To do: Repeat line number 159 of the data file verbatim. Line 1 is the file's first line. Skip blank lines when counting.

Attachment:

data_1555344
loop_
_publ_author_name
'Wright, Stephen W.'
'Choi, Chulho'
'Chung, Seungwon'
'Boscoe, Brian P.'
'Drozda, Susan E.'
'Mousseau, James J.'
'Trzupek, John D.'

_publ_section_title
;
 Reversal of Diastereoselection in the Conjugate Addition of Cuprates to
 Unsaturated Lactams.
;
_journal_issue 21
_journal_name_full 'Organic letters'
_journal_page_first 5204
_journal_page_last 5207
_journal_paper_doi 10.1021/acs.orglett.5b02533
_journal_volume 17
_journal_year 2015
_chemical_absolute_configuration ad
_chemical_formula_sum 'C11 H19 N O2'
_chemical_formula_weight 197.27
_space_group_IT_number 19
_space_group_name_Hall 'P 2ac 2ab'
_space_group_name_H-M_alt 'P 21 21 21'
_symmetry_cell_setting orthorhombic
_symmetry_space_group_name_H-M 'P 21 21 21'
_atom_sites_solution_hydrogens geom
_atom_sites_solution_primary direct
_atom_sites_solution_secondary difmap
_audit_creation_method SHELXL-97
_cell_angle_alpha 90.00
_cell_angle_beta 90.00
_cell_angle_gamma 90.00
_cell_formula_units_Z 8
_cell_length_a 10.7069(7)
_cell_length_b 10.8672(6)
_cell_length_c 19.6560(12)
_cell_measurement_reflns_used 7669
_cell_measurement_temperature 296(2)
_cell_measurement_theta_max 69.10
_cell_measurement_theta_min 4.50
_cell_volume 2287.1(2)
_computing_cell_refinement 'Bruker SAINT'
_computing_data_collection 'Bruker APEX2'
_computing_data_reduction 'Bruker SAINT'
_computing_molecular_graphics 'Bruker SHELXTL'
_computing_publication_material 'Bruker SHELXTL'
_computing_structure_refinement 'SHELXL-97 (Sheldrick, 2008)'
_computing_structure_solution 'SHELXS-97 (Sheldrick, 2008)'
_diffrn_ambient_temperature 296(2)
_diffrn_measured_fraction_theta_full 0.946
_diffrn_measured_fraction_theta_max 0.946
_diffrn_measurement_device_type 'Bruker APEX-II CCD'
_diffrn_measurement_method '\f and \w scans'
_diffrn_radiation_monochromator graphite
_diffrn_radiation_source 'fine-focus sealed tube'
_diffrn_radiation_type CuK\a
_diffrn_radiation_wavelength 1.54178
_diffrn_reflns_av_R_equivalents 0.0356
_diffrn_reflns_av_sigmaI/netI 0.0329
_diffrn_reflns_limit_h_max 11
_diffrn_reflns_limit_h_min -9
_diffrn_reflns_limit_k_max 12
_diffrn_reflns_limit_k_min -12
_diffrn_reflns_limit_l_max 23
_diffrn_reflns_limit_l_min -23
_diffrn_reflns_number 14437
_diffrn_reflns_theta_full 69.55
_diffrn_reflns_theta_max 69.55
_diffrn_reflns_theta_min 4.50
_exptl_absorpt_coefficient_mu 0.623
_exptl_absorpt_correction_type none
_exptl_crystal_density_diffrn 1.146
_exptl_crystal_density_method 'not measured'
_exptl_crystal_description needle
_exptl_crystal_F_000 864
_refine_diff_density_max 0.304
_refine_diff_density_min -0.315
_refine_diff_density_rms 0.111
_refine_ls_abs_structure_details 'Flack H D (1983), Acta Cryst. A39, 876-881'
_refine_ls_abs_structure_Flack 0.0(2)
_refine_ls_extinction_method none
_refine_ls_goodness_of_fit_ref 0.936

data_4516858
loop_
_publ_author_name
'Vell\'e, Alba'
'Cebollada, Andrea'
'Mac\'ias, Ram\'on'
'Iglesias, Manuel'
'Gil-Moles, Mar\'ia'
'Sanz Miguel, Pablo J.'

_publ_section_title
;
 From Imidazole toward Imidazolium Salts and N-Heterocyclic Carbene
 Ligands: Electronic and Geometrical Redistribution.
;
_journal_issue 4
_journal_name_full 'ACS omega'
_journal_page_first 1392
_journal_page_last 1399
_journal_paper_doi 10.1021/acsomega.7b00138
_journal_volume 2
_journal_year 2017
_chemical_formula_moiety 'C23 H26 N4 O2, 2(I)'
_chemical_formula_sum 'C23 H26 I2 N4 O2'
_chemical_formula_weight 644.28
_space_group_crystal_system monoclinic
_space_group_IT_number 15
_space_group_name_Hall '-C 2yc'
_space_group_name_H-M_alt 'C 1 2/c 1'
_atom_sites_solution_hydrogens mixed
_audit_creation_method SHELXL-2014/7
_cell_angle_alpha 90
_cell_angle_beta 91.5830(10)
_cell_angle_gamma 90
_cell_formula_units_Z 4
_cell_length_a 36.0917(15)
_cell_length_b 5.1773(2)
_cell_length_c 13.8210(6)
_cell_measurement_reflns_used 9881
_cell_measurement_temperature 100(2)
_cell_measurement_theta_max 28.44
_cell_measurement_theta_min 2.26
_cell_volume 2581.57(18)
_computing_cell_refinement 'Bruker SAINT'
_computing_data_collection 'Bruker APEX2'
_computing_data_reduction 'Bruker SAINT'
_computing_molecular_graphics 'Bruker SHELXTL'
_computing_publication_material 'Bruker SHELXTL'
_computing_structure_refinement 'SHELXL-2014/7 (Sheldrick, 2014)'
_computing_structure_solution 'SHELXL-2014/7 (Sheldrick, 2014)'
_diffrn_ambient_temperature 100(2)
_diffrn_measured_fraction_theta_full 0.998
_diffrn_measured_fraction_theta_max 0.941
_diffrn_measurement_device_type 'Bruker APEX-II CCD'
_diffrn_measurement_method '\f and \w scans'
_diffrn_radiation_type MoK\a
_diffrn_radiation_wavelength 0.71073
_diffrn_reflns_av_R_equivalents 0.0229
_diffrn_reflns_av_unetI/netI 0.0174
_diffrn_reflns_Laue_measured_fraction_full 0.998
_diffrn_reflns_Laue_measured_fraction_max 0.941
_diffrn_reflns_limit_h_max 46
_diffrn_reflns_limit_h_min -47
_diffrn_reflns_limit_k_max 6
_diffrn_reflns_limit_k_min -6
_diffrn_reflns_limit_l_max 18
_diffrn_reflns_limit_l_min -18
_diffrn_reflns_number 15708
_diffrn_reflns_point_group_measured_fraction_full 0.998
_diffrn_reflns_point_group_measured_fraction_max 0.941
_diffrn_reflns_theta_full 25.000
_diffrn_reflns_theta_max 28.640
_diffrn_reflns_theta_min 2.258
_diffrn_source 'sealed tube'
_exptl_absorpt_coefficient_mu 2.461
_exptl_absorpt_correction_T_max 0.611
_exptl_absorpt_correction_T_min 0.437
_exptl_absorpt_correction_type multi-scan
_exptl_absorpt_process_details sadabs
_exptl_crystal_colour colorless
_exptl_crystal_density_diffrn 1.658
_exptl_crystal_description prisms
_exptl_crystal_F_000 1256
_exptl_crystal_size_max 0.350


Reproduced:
_diffrn_reflns_theta_min 2.258